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Door to door salesperson
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We crossed the big mean highway, AH1, for the first time and it lived up to its reputation of having lots of buses and trucks driving too fast and a constant din of horns. But all we did was cross it because I had seen a tiny road/path on Google Maps that ran parallel to the sea only a block or two inland. It turned out to be not so much a road as the perfect bike trail. It took us for miles seemingly through back yards - a very personal trail. No cars or trucks and everyone was again amazed to see us.

For some reason Vietnamese do not understand, “America” when we say it and worse when we say, “Mi” which means ‘American’ in Vietnamese. So we resort to “Obama” which they ALL light up for. And, of course, that is immediately followed by “Obama eat bun cha in Hanoi.” And then laughter, smiles and thumbs up all around. Standing next to our bikes communicating as best we can we are silently proud that we have had such a person as our President. Obama has opened dialogue and friendship with all the peoples of S.E. Asia and it has meant a great deal to the average person. For the people of Laos, Burma and Vietnam, countries which had never seen a U.S. President visit, it has been absolutely huge.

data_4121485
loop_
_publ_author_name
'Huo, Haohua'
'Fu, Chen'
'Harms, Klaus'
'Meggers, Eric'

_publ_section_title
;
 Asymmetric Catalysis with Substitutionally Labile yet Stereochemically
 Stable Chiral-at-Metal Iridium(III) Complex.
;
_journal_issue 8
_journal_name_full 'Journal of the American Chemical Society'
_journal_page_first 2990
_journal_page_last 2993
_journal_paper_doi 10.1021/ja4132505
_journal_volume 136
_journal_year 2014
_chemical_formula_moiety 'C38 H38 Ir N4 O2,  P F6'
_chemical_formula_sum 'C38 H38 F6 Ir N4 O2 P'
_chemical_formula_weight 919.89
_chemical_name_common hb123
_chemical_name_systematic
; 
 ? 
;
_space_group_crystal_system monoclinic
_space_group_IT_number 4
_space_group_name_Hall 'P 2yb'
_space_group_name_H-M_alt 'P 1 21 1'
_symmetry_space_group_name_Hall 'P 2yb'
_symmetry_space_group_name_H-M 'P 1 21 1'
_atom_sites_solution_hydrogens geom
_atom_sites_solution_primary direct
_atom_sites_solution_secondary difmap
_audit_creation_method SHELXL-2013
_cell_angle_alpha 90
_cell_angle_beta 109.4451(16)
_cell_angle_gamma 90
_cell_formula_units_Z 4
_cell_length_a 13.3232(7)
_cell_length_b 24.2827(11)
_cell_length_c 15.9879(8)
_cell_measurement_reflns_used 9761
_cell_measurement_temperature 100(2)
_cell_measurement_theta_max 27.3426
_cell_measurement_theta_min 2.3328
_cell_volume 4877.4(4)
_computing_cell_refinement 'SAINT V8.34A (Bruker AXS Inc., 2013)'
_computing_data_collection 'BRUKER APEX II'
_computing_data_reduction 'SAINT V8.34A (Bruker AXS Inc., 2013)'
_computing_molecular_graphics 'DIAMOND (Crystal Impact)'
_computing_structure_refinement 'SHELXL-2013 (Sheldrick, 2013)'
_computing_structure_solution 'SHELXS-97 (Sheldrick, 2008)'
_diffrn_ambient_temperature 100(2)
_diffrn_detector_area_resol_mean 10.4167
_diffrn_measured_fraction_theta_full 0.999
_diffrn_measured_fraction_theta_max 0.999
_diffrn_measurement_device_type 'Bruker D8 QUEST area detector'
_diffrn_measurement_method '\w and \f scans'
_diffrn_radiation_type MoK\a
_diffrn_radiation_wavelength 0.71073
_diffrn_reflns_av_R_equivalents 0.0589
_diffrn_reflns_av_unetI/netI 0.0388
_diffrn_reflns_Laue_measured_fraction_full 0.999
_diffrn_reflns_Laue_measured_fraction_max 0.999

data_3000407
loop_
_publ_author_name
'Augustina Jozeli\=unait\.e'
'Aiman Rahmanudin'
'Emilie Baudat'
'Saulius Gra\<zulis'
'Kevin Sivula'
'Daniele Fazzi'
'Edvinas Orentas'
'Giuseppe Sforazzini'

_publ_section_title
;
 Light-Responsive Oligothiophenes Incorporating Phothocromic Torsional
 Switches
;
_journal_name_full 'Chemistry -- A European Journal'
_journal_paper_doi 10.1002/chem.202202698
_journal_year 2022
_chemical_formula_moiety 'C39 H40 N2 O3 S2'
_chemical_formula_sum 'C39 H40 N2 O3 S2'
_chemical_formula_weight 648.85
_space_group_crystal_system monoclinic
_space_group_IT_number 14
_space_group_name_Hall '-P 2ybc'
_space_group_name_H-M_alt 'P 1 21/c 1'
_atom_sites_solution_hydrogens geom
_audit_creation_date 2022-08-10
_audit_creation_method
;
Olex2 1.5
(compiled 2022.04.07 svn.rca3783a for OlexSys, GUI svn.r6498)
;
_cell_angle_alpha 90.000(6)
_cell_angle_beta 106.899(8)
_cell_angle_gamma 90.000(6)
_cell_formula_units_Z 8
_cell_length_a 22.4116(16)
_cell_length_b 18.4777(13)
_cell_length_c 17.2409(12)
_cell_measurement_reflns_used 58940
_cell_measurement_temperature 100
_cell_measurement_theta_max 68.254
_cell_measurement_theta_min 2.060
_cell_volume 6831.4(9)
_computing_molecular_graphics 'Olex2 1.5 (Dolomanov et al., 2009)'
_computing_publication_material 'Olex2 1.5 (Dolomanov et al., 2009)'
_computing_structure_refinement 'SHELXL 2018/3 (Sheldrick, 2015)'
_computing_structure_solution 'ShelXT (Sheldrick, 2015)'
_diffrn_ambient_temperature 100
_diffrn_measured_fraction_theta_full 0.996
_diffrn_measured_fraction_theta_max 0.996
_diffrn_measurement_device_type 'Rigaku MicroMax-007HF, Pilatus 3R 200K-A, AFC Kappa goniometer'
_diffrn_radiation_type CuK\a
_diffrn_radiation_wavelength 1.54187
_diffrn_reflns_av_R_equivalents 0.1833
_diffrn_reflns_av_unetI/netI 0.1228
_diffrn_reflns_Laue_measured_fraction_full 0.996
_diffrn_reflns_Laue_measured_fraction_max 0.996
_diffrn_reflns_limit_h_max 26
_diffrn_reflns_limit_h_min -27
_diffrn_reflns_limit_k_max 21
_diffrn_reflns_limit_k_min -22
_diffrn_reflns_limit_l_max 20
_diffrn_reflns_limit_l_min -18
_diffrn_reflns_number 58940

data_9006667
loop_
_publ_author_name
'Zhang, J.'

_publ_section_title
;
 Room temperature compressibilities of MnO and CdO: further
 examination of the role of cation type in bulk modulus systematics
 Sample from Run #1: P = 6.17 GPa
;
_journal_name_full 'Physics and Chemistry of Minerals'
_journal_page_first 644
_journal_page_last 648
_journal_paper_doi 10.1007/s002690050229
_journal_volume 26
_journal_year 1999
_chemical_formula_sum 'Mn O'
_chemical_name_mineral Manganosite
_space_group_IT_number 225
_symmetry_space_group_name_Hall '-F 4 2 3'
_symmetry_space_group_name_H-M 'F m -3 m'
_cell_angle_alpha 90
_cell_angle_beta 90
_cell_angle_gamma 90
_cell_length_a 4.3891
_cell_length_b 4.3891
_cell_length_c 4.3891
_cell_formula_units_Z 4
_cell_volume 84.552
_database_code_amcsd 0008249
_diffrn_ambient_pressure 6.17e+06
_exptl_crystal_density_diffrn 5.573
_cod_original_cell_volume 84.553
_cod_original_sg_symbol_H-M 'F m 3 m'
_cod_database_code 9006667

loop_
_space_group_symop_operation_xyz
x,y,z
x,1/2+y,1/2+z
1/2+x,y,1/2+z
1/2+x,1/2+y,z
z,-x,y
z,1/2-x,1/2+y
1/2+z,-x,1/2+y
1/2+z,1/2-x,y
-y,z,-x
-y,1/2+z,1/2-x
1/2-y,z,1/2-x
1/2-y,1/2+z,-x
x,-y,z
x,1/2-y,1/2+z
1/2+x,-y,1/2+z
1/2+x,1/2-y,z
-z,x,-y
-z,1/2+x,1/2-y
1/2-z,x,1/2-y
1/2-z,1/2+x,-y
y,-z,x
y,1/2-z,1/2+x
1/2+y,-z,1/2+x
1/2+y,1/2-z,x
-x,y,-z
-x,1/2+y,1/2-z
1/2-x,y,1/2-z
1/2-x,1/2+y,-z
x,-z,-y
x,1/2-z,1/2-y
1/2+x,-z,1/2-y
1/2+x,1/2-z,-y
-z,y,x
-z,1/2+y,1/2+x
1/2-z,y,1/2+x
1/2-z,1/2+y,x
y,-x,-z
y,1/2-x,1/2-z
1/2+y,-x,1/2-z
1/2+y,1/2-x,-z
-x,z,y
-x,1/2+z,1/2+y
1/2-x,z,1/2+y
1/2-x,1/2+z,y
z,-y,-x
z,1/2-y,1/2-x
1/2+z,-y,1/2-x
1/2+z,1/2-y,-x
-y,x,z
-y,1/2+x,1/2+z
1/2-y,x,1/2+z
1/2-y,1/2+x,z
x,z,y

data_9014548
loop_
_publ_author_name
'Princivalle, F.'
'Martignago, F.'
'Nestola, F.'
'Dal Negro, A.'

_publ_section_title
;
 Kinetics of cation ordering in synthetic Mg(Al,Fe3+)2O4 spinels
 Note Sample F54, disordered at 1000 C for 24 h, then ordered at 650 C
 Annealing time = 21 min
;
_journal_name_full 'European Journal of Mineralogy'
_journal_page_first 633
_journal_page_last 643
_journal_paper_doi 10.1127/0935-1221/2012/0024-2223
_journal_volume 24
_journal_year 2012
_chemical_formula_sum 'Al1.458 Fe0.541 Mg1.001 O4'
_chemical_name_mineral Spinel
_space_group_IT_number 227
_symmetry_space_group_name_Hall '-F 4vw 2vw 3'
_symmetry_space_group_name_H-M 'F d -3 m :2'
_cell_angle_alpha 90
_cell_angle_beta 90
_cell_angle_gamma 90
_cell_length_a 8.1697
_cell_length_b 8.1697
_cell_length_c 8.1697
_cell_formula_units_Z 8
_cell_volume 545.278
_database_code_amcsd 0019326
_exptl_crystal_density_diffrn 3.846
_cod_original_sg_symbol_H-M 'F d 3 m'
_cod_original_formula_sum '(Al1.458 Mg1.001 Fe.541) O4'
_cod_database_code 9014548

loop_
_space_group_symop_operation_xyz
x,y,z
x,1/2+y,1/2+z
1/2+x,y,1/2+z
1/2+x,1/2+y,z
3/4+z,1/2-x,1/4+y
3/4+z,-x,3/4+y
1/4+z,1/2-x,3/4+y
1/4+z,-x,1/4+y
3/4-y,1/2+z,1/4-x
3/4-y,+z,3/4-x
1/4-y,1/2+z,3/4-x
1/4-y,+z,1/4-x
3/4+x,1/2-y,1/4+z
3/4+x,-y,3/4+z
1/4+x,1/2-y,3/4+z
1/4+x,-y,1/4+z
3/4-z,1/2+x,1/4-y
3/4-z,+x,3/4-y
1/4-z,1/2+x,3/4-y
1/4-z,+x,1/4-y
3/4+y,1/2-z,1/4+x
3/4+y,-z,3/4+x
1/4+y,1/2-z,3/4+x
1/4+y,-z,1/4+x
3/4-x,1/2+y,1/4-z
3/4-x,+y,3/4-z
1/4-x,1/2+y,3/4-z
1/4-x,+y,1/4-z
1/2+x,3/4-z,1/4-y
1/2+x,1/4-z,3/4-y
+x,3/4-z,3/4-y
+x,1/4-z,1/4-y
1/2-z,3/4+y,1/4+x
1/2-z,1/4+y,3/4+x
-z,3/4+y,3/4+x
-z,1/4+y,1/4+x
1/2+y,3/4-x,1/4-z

When we finally got to a small town we prolonged sighting of the sea again by stopping for some coffee. Without any common language among us we had a great time with the group of people there at the coffee house. I just can’t tell you how wonderfully curious the Vietnamese are. There is no meanness, no anger (about the war), seemingly no jealousy (we are rich Americans after all). They have curiosity and smiles and seem to be thrilled to see us. They are always a real treat and when Andrea brings out her family photos they, too, act like family. Move over East Vietnam Sea, the Vietnamese people come first.

Finally, our curiosity getting the best of us, we did go down to have a look at the sea. There was an ugly seawall as we approached that was so tall we couldn’t see over it. Once we had scrambled to the top the mounds of trash on the beach appalled us. This beach is definitely not a tourist beach.

Arriving at the beach
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Maybe they were going to make an attempt to clean up the beach.
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Miniature shells
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At the end of the town was an inlet and the end of our road. Two women were quite insistent that we come and get into their boats in which they would row us across. They wanted us to hurry but I saw no reason to rush. They were a little too insistent and I should have guessed why. We asked the price and it wasn’t outrageous to us. The boats were too small to take us both with all our bags and two bikes. The women were thrilled about that. They kept urging us to quickly get in as if they had a plane to catch or something.